Cormac McCabe, at centre-back, was superb last week. In front of him Ciaran Brady was Ciaran Brady, ravenous on breaking ball, breaking lines and doing everything at speed.
Up front, Conal Sheridan is the focal point of the attack, a senior quality ball-winner and ball-striker. Kevin Bouchier is not as prolific but that’s not his role; as a playmaker, there have been few better in the last 10 years. Beside them, Peter Morris has never let the side down, is dependable and very accurate off the left boot.
Drumlane, too, pack a punch up front. Ryan Connolly is the main man, from frees and play. In the semi-final, he looked on a different level physically to anyone else on the pitch and it showed in the dregs of the game when he came up with big plays.
At full-forward, Michael Owens, standing well over six feet, is a terrific target man who played particularly well against Shannon Gaels and Mountnugent. Daryl McGurren, two-footed, strong and accurate, flanks him and is dangerous too.
Darragh Dolan is a key figure. His pace is hard to handle; he is a goal threat too and his direct runs create overlaps and dead-ball opportunities which Connolly laps up.
At midfield, veteran Dane O’Dowd, former Cavan senior, has been a driving force for years and has been to the fore again in recent matches. The defence, since the Arva game, has been watertight, conceding totals of 0-11, 0-7, 1-11, 0-8 and 1-4 in the five rounds since.
While Monahan will be a big loss there, the defence as a unit is still strong, with James McCahill outstanding last time out and former underage soccer international Harry Clarke doing well in nets.
There is no doubt that this year’s junior final is one of the strongest we have seen in many years in terms of the talent which will be on show. There could be as many as 20 players lining out who have represented the county at minor, U20/21 or senior levels. That opens up a separate debate – have the restructuring measures in recent years resulted in a juiced-up Junior Championship and is a race-to-the-bottom preferable?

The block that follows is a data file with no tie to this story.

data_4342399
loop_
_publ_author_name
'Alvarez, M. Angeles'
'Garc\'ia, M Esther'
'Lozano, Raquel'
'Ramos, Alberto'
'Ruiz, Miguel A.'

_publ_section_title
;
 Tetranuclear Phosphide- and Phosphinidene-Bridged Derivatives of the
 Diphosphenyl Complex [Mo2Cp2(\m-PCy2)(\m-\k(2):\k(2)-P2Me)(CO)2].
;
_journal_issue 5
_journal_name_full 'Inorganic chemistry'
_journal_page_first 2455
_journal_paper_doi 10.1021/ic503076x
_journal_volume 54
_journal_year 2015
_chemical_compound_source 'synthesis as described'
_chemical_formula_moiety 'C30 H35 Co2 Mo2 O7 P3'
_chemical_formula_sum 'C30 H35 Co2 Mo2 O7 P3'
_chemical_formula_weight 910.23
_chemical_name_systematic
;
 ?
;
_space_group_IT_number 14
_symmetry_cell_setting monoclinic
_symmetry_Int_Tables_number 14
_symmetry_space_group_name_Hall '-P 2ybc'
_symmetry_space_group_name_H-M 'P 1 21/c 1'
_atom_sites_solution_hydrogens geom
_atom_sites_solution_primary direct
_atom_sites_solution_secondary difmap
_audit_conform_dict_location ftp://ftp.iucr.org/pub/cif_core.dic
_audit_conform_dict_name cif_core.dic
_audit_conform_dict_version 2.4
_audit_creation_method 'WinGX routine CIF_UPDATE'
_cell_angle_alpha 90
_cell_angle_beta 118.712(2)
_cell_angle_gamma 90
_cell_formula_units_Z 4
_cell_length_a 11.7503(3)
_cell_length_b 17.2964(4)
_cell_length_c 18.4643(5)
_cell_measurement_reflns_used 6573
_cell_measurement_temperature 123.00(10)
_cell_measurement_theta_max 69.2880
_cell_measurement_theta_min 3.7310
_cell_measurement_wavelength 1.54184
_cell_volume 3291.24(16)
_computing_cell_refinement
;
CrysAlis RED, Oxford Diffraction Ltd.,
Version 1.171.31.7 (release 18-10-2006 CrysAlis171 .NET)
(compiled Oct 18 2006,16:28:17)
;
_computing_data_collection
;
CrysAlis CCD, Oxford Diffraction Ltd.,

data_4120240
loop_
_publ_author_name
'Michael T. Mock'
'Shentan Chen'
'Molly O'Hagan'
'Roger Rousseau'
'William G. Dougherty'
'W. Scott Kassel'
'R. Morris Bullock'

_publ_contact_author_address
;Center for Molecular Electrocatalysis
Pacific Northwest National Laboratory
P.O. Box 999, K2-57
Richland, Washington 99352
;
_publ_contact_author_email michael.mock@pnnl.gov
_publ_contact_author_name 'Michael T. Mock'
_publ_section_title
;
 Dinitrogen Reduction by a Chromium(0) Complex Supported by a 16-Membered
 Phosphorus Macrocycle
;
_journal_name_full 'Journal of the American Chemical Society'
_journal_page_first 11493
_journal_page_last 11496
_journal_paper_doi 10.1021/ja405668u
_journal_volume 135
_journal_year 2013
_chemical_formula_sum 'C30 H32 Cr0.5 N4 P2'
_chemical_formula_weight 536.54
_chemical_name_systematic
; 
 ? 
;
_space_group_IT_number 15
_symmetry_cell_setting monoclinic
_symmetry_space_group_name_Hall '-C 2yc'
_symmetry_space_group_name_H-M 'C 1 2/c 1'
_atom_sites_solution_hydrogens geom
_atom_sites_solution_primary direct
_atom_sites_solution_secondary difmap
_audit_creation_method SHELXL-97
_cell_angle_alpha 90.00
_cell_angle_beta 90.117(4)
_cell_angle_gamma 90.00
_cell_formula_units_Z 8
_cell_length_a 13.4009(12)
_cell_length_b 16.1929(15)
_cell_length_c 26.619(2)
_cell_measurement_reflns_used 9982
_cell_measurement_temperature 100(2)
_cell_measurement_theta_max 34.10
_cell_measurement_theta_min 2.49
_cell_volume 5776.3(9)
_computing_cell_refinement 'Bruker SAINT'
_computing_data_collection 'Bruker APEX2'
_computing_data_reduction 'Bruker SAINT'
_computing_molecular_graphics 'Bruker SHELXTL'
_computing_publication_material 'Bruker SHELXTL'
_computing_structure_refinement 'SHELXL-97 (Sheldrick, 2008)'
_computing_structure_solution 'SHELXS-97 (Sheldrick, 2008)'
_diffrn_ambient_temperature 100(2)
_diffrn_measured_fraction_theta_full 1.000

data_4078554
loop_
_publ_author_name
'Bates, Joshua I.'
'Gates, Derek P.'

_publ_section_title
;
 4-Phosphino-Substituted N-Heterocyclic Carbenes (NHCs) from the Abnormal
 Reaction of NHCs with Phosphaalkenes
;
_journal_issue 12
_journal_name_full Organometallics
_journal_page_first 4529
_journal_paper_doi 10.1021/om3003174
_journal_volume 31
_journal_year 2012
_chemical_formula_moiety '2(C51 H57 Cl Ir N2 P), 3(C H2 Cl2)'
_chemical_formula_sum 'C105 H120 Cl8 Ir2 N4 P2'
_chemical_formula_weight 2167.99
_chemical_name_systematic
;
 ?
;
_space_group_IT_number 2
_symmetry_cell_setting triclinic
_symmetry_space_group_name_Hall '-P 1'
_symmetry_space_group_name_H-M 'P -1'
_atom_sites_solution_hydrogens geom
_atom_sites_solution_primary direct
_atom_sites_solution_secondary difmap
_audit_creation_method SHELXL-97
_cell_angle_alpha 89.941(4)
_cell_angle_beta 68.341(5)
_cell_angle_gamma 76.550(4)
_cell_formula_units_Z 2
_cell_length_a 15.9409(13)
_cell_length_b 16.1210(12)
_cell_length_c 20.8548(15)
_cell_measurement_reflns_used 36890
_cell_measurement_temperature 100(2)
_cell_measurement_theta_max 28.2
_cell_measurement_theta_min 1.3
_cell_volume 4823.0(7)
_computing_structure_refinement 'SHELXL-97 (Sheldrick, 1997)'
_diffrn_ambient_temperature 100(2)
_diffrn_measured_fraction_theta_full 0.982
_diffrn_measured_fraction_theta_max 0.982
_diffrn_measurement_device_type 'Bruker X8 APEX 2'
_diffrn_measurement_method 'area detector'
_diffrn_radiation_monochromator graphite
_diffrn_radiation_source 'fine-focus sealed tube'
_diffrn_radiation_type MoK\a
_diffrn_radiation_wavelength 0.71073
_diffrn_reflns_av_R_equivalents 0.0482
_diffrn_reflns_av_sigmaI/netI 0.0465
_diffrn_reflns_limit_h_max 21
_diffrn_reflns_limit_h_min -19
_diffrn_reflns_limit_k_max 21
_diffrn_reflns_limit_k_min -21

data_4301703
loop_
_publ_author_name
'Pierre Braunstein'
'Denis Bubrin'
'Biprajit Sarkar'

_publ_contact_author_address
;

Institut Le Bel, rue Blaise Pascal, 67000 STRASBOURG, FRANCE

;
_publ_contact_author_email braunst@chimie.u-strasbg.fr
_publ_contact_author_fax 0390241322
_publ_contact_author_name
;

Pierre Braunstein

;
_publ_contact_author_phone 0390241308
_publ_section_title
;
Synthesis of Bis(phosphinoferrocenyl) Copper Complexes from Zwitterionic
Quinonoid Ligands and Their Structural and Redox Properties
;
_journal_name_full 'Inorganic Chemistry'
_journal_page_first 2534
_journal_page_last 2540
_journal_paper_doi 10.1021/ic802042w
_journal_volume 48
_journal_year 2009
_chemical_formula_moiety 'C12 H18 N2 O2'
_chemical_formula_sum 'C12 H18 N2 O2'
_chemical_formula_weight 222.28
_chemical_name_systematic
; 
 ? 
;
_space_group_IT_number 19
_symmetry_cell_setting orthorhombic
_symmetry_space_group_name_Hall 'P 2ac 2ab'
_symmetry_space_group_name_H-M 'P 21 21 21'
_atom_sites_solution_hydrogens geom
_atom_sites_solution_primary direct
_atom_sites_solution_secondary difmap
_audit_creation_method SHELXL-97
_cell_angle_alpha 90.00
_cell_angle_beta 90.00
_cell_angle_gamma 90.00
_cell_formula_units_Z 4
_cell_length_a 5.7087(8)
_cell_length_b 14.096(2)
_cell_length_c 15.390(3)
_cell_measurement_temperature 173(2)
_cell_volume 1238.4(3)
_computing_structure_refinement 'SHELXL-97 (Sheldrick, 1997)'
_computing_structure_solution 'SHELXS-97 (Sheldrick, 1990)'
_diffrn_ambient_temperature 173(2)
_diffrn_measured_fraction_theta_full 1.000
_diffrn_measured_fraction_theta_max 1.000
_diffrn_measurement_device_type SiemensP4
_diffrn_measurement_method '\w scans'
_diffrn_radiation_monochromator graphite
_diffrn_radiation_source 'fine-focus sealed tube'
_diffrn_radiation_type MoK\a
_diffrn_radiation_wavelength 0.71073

That’s an argument for another day. What is certain is that there are two exceptionally good junior teams in this final. Denn, last year’s champions, went on to win the Ulster title. They were taken to a replay by Knockbride in the semi-final last year, the same Knockbride who drew with Arva this year and ran Drumlane to a point. All of which adds to the sense that the top end of junior football in Cavan is as strong as that in any Ulster county.
This suggests we may see a high-quality match this weekend but who will get their hands on the silverware?
Arva manager Gabriel Keogan last week referenced the fact that the teams have enjoyed very similar runs to this stage of the competition and if we are to draw lines of form, the St Patrick’s are ahead of the Sons of O’Connell. Of course, we know that football doesn’t work that way.
Factors such as pedigree, big-match temperament and desire are more important than form, which is temporary. Place-kicking is always huge in close games, as is the ability to score goals, and both are well-served in these regards, too.
The margins will be very fine but, gun to the head, Arva get the nod.